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Dear Bethesda: Why are Starfield’s books so short?

I mean I’m not here to READ but what if I was

Benedict Cumberbatch, standing in a room lined ceiling to floor with books, stares directly into the camera while holding up another book in Wes Anderson’s Netflix film The Wonderful Story of Henry Sugar Photo: Netflix

In the world of big-budget video game developers, Bethesda Game Studios has the rare gift of consistency. Play one of its games and you know, more or less, what to expect from all of them: an expansive open world filled with every product a Staples and/or medieval Whole Foods ever sold, mannequin-like characters that will stiffly run through gunfire to ask you to deliver a magic cheese curd, and, most importantly, literature. Tons of books, letters, notes, and emails for you, the player, to read at your leisure, totally unbothered by whatever world-ending crisis you are ostensibly supposed to ward off.

I love all this writing. I love that there is so much of it, and I love that there is no discernable reason for the vast majority of it. Most of all, I love that the lion’s share of these books are fucking boring, with a few works spanning multiple volumes and over a dozen pages each about shit I will never care about in a million years.

This, to me, is a vital part of the appeal of Bethesda games. Even if I don’t care about the fictional exploits of Mehrunes Whoever, it is incredible to me that someone did, enough to write several hundred words that most people will probably ignore. They’re there because they should be. They’re there because Bethesda games are set in worlds where people read, and those worlds are made with the conviction that the player should be able to read many of those books — even the goddamn turgid histories that make me want to tear my eyes out. Maybe the characters of the Elder Scrolls games feel the same way about them!

All this is to ask: Where the fuck are the books in Starfield? What is this nonsense where you pick up a book — real neat that they’re still around in the future, by the way — and all you get is the first couple paragraphs and then a line about the book’s importance in the world??? Some of these books aren’t even fictional, but public domain works! What’s stopping you from putting all of Anna Karenina in your game, Todd Howard? Not concern for my hard drive, I’ll say! You’re already taking up 100 of my god-given gigabytes. What’s a few books that come free on every Kindle gonna hurt?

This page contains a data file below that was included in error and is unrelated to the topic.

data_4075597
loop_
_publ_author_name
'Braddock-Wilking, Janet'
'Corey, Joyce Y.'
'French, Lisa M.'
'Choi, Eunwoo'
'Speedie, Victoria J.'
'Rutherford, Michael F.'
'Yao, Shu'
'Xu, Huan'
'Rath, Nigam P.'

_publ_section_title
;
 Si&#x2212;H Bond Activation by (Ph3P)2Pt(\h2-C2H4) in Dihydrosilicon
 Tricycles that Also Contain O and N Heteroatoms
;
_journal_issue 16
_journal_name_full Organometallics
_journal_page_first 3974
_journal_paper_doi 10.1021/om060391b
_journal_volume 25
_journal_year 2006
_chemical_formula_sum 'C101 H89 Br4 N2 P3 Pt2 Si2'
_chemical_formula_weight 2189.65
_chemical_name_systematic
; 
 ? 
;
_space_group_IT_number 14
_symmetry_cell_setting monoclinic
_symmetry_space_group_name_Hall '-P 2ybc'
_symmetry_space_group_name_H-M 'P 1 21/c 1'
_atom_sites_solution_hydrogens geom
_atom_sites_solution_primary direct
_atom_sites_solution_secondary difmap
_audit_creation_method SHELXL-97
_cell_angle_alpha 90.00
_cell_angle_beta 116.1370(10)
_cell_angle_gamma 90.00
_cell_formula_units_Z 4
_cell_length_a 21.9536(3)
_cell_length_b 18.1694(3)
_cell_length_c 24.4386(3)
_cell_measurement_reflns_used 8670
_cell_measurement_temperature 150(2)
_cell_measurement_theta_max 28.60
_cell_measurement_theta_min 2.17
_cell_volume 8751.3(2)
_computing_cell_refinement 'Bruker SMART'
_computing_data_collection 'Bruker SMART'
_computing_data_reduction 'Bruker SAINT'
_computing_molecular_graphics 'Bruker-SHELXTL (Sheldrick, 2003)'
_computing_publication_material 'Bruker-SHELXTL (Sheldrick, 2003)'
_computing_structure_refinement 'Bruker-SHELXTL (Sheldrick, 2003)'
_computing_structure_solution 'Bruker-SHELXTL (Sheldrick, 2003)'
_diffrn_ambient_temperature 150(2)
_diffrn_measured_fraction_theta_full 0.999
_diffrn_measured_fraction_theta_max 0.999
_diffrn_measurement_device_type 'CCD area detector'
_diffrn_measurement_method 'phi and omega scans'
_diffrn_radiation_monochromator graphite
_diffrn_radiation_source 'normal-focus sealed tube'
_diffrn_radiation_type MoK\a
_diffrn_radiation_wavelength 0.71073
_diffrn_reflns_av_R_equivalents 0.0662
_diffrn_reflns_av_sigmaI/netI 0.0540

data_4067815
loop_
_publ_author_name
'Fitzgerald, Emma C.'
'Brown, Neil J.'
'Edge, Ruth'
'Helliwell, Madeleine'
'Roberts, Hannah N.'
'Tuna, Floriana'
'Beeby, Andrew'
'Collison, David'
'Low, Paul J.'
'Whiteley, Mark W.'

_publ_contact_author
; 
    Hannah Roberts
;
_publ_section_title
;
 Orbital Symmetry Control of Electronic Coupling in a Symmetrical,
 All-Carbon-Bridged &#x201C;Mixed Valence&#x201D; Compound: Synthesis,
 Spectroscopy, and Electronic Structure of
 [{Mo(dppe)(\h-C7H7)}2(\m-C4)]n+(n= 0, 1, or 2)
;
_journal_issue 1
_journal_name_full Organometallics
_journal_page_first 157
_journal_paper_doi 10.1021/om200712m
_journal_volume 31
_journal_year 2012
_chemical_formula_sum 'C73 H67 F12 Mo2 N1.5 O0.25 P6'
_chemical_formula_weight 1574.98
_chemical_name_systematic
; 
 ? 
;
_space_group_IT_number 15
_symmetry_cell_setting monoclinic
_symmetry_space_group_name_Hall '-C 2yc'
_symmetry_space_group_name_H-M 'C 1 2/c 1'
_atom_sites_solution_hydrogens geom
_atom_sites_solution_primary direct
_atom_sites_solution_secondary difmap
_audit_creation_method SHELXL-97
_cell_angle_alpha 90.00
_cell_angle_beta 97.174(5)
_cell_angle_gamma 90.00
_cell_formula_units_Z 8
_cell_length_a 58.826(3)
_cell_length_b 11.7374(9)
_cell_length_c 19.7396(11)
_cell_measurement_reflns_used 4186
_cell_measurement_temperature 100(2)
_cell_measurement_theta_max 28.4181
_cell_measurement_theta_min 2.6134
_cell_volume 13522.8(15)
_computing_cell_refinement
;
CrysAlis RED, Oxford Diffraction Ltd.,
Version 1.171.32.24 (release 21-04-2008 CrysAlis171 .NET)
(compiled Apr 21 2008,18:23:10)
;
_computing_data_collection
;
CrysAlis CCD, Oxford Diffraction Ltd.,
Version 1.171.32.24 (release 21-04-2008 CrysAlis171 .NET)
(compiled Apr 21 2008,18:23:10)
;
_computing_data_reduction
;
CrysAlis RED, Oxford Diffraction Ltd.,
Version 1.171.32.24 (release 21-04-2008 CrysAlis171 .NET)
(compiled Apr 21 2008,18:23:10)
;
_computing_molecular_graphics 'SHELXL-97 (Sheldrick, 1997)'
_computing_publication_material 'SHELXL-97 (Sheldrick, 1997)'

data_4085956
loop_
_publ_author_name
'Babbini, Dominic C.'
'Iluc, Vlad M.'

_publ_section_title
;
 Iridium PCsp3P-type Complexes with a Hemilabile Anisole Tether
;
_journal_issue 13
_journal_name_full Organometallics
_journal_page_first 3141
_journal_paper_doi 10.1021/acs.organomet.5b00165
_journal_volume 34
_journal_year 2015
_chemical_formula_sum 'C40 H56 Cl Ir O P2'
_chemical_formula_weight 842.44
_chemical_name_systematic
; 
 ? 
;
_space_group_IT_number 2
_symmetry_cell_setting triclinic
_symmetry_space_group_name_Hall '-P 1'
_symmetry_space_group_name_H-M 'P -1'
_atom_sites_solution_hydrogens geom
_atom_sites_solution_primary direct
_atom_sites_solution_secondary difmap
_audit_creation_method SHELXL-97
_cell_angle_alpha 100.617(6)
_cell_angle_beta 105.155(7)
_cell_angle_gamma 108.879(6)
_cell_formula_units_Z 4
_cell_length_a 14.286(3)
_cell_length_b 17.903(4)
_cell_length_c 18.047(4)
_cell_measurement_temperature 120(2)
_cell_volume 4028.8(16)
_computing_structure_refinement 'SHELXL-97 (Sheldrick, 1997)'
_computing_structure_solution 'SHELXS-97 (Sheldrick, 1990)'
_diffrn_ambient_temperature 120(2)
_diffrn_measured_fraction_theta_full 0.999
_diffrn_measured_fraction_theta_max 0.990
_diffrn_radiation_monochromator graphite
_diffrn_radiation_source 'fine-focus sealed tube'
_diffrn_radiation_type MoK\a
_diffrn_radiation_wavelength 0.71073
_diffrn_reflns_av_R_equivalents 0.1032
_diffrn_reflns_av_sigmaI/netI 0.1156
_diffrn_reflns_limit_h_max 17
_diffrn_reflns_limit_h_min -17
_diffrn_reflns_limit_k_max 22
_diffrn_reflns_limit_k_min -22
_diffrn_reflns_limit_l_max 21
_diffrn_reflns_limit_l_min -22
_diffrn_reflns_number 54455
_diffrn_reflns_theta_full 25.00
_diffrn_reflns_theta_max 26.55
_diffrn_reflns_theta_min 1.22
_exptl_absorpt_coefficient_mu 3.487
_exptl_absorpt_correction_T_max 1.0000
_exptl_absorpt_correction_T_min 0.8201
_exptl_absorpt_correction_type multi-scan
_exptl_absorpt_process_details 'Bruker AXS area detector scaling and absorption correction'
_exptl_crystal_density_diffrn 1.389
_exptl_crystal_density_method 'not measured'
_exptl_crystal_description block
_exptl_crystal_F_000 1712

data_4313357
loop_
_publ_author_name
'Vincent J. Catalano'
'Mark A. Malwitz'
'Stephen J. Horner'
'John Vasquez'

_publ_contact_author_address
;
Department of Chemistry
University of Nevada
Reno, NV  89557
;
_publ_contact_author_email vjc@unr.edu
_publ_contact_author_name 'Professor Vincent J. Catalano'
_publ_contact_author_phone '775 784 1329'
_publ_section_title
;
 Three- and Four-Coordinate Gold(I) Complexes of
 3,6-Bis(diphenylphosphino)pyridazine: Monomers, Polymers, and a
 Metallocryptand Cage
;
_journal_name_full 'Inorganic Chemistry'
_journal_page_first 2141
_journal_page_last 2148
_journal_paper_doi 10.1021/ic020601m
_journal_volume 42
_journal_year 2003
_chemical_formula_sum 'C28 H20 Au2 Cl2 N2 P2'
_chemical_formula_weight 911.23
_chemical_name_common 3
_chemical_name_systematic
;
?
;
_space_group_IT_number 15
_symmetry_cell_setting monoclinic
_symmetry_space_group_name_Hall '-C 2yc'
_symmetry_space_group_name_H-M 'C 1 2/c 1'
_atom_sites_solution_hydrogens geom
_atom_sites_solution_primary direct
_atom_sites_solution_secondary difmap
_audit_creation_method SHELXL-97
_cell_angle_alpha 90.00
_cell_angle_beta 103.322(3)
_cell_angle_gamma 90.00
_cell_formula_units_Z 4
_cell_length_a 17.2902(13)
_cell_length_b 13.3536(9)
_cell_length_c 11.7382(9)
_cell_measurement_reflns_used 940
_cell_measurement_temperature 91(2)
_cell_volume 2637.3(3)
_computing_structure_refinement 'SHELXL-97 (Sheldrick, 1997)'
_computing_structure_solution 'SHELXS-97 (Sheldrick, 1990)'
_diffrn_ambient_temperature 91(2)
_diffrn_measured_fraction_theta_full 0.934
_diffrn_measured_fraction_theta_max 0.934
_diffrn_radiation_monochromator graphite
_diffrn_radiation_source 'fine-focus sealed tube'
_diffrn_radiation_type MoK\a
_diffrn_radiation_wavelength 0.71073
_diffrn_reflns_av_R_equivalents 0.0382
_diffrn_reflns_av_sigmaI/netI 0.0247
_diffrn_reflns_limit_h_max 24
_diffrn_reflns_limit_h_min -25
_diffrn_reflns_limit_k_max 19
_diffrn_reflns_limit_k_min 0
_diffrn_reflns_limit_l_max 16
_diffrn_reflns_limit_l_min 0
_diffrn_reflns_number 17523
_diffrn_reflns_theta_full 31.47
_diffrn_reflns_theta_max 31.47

Going from the ridiculously expansive books and terminal entries of Bethesda’s Elder Scrolls and Fallout games to the little blurbs that compose Starfield’s diegetic texts feels like a personal slight, a ridiculous assumption that just because I did not choose to read all those very long books in Skyrim that I wouldn’t read them someday. And while I guess it is understandable to fill your game with short things that players will read over long ones they will ignore, it has the terrible knock-on effect of implying that Starfield’s characters just don’t want to read anymore, turning me into a judgy Boomer.

In the interest of covering my ass, I should be clear: I’m aware that Starfield is a very big game, and I have only seen a tiny sliver of it with my dozen-plus hours of playtime. I’m willing to believe that I have not experienced all the literary material to be found in Starfield’s universe, and maybe I never will. I wouldn’t even bat an eye if Todd Howard put a whole-ass Library Planet in the game where I can read all six volumes of In Search of Lost Time and also Sam Coe’s favorite erotic fantasy series. Hell, add one later in a patch, after I’ve moved on! That would be a good prank on indignant pissants like me.

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